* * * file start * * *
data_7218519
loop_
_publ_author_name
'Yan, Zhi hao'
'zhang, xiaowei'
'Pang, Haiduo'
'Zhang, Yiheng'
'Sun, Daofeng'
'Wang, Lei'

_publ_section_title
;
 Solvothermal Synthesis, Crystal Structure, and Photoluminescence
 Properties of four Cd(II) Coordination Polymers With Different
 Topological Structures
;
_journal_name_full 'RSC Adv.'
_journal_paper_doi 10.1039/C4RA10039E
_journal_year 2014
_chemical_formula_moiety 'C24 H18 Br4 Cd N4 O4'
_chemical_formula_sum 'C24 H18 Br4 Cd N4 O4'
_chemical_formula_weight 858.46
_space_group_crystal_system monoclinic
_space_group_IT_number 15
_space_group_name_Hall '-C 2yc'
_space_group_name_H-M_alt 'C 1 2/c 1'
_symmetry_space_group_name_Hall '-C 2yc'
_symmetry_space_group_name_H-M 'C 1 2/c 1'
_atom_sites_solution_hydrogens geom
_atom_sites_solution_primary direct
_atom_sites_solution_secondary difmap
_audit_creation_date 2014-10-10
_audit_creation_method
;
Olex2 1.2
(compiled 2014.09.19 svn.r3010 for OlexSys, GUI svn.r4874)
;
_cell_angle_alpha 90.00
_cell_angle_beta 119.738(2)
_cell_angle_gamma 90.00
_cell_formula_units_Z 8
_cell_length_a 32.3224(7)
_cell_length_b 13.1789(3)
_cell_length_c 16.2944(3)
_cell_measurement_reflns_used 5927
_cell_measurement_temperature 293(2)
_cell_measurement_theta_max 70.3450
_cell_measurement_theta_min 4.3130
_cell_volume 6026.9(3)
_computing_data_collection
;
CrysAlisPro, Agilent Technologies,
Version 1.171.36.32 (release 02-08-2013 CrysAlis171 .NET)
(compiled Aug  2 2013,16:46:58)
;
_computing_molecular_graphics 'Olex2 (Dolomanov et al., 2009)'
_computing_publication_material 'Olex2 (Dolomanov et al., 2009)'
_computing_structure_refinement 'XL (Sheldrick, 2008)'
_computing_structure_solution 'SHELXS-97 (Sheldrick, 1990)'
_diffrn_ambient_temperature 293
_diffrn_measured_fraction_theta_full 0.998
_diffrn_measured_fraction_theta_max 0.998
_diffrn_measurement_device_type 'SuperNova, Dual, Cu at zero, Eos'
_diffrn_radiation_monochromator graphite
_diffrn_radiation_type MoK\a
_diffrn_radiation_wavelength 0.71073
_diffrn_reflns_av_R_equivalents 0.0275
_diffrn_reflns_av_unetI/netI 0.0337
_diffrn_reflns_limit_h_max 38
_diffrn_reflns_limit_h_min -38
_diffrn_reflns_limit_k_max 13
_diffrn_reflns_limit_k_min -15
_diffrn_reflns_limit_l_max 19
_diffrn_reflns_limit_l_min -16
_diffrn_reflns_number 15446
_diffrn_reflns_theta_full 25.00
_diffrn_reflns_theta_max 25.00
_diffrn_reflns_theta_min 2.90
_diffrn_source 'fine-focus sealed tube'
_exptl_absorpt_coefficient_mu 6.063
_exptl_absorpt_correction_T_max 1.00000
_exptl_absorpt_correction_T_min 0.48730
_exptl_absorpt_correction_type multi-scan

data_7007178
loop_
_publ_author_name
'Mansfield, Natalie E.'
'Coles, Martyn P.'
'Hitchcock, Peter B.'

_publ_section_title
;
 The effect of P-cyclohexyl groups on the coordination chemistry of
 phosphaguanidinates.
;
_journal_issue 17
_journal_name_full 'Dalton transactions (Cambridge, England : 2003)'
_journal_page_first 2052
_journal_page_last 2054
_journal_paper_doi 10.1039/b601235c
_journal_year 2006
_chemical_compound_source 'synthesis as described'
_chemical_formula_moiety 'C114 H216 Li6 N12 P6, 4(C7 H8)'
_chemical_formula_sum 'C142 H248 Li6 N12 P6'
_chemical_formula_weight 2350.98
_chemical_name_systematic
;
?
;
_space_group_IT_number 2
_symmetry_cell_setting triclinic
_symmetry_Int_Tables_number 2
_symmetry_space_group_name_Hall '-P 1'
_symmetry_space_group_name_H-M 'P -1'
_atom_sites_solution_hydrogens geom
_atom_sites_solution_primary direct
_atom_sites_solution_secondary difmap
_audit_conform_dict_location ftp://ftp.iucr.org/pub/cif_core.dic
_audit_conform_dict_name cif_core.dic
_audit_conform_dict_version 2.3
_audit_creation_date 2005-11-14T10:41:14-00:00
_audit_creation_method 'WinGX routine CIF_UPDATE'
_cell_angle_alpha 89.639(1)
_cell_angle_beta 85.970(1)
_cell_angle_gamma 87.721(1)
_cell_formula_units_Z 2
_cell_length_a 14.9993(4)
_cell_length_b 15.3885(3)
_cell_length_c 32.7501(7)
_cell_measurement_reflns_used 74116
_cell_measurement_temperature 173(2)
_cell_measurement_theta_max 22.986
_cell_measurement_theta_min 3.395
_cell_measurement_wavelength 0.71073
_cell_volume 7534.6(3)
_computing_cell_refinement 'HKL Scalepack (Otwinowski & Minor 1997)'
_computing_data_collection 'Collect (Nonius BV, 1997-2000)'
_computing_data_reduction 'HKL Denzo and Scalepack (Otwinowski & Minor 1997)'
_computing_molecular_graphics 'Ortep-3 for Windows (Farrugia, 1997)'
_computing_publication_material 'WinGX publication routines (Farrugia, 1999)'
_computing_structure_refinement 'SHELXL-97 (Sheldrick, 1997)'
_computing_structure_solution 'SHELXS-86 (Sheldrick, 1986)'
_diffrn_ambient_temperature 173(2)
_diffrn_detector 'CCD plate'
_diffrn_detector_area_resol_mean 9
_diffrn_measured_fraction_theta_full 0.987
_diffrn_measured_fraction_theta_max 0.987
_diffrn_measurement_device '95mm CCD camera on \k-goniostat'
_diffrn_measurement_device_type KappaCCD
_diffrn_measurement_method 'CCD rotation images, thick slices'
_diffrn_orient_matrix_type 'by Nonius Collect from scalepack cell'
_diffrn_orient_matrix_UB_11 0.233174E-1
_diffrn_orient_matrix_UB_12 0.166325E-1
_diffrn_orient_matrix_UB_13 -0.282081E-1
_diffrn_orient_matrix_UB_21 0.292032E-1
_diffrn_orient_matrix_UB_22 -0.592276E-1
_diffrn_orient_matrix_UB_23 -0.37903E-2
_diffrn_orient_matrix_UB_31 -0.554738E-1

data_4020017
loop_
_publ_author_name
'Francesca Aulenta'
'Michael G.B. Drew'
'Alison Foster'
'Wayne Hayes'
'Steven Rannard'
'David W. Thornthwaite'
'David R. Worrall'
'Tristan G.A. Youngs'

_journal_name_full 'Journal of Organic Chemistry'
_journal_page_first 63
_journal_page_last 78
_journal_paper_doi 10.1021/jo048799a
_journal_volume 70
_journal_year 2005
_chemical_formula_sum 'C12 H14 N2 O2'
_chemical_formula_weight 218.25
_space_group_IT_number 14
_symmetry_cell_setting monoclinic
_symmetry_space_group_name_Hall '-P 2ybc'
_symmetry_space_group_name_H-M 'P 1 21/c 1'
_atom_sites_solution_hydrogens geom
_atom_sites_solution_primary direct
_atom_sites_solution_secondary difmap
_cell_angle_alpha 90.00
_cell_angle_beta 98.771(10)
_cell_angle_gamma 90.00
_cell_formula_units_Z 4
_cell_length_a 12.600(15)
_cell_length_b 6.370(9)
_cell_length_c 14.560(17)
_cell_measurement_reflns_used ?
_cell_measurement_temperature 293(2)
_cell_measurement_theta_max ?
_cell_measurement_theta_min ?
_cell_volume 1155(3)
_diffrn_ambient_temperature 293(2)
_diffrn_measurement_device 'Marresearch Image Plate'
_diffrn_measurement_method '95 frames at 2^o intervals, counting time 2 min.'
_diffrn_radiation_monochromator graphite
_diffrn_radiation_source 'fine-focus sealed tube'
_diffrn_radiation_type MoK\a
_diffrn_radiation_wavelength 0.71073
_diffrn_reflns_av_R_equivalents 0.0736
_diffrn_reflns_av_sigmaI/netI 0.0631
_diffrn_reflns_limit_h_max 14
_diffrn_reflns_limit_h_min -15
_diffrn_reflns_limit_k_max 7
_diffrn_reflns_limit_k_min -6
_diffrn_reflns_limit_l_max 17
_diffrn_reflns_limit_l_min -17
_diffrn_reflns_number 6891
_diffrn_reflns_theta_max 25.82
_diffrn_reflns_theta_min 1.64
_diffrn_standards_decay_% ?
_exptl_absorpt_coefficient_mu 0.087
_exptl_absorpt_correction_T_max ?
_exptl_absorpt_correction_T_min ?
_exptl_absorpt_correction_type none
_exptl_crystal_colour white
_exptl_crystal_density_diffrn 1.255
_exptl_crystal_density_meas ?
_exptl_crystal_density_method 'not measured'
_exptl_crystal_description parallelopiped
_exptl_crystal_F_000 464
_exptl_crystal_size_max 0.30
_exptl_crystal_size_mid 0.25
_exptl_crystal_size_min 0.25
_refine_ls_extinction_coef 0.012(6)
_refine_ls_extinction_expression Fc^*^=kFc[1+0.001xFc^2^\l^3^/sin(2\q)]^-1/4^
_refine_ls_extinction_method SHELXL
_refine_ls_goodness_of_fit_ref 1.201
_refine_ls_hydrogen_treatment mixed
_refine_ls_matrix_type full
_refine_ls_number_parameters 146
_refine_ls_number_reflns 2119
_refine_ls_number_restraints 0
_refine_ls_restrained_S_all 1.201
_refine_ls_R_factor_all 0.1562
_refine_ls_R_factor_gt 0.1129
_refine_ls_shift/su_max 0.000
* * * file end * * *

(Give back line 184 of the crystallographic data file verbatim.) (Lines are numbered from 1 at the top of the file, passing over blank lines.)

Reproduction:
_cell_angle_beta 98.771(10)